Seamless Async CPM Updates

Async CPM jobs are processed by Oracle's SPM queue, but the actual PHP code runs on any number of utility servers (likely based on some load-balancing logic for the pod). The custom CPM code itself runs in a looping PHP process that executes jobs from the queue, which means that the code stays in memory for a period of time. (To my knowledge, Oracle hasn't published any information as to exactly how long these processes run, however.) This causes two important results:

  1. Static properties on CPM classes stay in memory for multiple CPM executions
  2. When updated, the old code will continue to run for an unknown amount of time, before the PHP process is restarted with your new updates
I mentioned these in my Async CPM Development and "My Code's Not Updating!" post, but would like to go into a little more detail here.

1. Caching static data for performance

If you are retrieving config settings, doing CPHP lookups, or making API calls that pull back data that does not change often, you have the option of caching this data in static properties for a performance gain, since it will stay in memory for the life of the PHP process. Subsequent calls to your custom CPM code can then access the data from these static properties. For example, if you wanted to use a custom "dev mode" config setting in your CPM handler: class MyIncidentHandler implements RightNow\CPM\v1\ObjectEventHandler { public static $devMode = null; public static function apply($runMode, $action, $object, $cycles) { if (self::$devMode === null) { // If the dev mode config value hasn't been set, retrieve it from a custom config setting, then cache it in the static $devMode property self::$devMode = RightNow\Connect\v1_3\Configuration::fetch("CUSTOM_CFG_MYINCIDENTCPM_DEVMODE")->Value } if (self::$devMode) { // CPM logic to run only in dev mode (additional logging, etc) } // Normal CPM logic... } } Keep in mind that when doing this, there's no way to manually refresh the cache. So whenever you change your config setting, you need to wait for the current SPM processes to end (which can be a few seconds to many minutes).


I've seen instances where an old SPM process will use previous cached data from up to 3 HOURS ago, so it is probably best to wait an entire day to allow for the cutover! The other option would be do force a direct DB query (without using custom configs or cached data), but this is obviously not ideal for performance.

2. Making async CPM updates without any downtime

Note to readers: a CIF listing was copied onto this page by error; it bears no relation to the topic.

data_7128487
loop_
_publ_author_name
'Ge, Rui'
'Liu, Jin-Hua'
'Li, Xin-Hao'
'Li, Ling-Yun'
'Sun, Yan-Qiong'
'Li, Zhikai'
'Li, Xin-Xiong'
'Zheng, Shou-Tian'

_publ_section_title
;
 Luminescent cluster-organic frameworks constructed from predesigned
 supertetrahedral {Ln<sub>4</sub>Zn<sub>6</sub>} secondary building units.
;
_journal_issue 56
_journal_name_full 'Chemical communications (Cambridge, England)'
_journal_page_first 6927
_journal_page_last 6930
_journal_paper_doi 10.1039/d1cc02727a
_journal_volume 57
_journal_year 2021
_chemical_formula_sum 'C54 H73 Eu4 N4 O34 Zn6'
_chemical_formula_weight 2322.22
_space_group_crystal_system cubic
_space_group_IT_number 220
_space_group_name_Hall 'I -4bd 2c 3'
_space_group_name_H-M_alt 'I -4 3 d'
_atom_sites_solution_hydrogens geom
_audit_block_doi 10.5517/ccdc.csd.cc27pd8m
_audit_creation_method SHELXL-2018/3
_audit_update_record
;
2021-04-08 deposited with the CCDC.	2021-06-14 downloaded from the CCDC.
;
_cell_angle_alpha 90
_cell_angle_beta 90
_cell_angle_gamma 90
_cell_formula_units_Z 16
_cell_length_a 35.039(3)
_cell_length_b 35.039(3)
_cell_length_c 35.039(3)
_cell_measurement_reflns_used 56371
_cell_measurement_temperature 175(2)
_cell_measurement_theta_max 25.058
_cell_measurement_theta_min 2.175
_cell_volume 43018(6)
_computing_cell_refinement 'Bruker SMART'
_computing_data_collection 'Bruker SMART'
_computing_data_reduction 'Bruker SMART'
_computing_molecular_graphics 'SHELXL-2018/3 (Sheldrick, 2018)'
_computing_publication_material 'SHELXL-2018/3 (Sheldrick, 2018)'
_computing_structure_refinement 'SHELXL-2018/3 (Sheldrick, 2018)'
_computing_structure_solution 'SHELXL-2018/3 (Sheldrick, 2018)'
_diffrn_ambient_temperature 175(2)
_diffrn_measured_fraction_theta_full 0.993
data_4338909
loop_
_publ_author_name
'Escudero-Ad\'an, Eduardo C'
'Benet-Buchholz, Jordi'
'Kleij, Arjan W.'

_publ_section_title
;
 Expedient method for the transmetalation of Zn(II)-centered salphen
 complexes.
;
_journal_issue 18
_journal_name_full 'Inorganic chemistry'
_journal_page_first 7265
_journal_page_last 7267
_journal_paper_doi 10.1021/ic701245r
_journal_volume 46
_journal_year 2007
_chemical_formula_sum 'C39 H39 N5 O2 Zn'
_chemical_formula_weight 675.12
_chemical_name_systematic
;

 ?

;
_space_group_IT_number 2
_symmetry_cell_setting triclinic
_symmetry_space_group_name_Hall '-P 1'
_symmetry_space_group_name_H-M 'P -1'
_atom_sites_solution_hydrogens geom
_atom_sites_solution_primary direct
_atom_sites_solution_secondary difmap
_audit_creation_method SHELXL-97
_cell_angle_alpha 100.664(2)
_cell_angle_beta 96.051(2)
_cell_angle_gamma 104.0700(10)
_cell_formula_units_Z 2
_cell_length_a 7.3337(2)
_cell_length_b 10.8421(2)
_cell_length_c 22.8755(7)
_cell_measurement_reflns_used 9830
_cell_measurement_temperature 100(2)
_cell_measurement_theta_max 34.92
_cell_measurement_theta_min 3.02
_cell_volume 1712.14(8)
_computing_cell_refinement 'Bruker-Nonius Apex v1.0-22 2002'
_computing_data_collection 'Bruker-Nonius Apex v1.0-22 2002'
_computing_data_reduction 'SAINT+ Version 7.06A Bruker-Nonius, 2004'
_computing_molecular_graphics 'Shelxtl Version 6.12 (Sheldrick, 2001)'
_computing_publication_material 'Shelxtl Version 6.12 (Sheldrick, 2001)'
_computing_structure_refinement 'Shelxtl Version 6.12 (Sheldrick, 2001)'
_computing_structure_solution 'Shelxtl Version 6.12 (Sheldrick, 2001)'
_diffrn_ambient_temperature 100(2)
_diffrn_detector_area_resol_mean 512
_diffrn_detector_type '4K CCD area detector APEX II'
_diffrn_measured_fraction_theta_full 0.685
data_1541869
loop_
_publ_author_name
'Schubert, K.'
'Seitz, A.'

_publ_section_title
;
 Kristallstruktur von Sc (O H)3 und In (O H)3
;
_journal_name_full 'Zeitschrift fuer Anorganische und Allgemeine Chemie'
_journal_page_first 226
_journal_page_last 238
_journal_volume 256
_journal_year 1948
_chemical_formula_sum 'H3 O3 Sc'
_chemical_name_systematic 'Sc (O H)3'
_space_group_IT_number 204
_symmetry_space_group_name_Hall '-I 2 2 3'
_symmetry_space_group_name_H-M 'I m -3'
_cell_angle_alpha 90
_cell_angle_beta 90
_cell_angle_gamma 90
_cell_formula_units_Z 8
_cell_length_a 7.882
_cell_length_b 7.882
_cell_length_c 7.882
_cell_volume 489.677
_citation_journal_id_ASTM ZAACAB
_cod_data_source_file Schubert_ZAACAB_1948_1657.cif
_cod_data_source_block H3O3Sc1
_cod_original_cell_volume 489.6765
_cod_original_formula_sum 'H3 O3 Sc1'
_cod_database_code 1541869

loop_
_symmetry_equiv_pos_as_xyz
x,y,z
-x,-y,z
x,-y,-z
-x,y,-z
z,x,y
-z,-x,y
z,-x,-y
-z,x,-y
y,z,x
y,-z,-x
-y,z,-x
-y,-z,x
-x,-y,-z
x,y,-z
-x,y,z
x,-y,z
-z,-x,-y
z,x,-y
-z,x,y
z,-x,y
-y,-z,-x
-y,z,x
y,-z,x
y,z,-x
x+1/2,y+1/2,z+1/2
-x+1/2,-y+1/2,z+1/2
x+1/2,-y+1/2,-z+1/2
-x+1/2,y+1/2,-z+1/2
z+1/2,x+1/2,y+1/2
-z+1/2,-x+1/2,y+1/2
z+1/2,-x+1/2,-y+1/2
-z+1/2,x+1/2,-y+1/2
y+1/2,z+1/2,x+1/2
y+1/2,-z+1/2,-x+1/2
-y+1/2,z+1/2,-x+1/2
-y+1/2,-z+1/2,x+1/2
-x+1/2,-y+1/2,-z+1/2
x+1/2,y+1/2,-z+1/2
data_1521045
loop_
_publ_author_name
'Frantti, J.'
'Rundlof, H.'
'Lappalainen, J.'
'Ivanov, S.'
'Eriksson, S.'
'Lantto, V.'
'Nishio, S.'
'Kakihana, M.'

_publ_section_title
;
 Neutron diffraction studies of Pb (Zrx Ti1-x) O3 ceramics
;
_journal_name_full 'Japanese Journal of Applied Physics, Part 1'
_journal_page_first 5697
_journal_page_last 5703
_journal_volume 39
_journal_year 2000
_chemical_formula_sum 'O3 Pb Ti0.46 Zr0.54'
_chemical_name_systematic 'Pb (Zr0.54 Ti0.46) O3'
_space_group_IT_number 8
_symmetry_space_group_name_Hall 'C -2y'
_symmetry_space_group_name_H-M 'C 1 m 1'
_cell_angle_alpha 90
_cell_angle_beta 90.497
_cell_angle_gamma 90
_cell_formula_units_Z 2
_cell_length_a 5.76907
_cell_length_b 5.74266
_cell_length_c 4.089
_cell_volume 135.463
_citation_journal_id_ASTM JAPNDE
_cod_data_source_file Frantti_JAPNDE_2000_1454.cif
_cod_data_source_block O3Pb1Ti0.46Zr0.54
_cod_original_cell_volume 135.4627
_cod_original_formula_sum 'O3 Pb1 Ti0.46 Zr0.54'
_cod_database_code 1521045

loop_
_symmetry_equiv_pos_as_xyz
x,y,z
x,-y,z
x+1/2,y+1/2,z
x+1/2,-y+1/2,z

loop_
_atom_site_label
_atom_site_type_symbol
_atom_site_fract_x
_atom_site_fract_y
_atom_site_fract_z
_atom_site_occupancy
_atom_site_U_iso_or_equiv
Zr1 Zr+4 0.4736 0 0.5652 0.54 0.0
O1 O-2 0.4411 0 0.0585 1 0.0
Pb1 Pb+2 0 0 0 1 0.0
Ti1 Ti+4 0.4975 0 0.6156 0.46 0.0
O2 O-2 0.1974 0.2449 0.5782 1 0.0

The unfortunate result of Oracle's setup is that if you are trying to synchronize code updates to an async CPM with a DB change or some external dependency, it's more difficult because you don't have any control over when the code switch occurs. This means that if you want a seamless deployment without downtime, you need to ensure that the old version continues to work for a period of time alongside the new version. Your general deployment process might look something like this:

  1. Deploy a new version of any external functionality, code, DB changes, etc (ensuring that the old version still works)
  2. Deploy new async CPM code
  3. Wait for all SPM processes to finish (up to an hour to be safe, multiple utility servers can run the async CPM code, so waiting for a single one to switch over to the new code is not enough, you need to wait for them all!)
  4. Deprecate/remove any old external functionality, if necessary

For example, if you needed to change the name and properties of a database field referenced in your CPM:

  1. Deploy the new field
  2. Migrate existing data from the old field to the new (you now have two database fields with the same data)
  3. Deploy new async CPM code that references this new field
  4. Wait for SPM processes to finish (during this time, both old and new fields may be referenced!)
  5. Remove the old database field

Or if you are making a breaking change to an external API:

  1. Deploy a new version of your API alongside the old
  2. Deploy new async CPM code that calls the new API version
  3. Wait for SPM processes to finish (during this time, both old and new APIs may be called!)
  4. Optionally, remove the old version of your API, if needed

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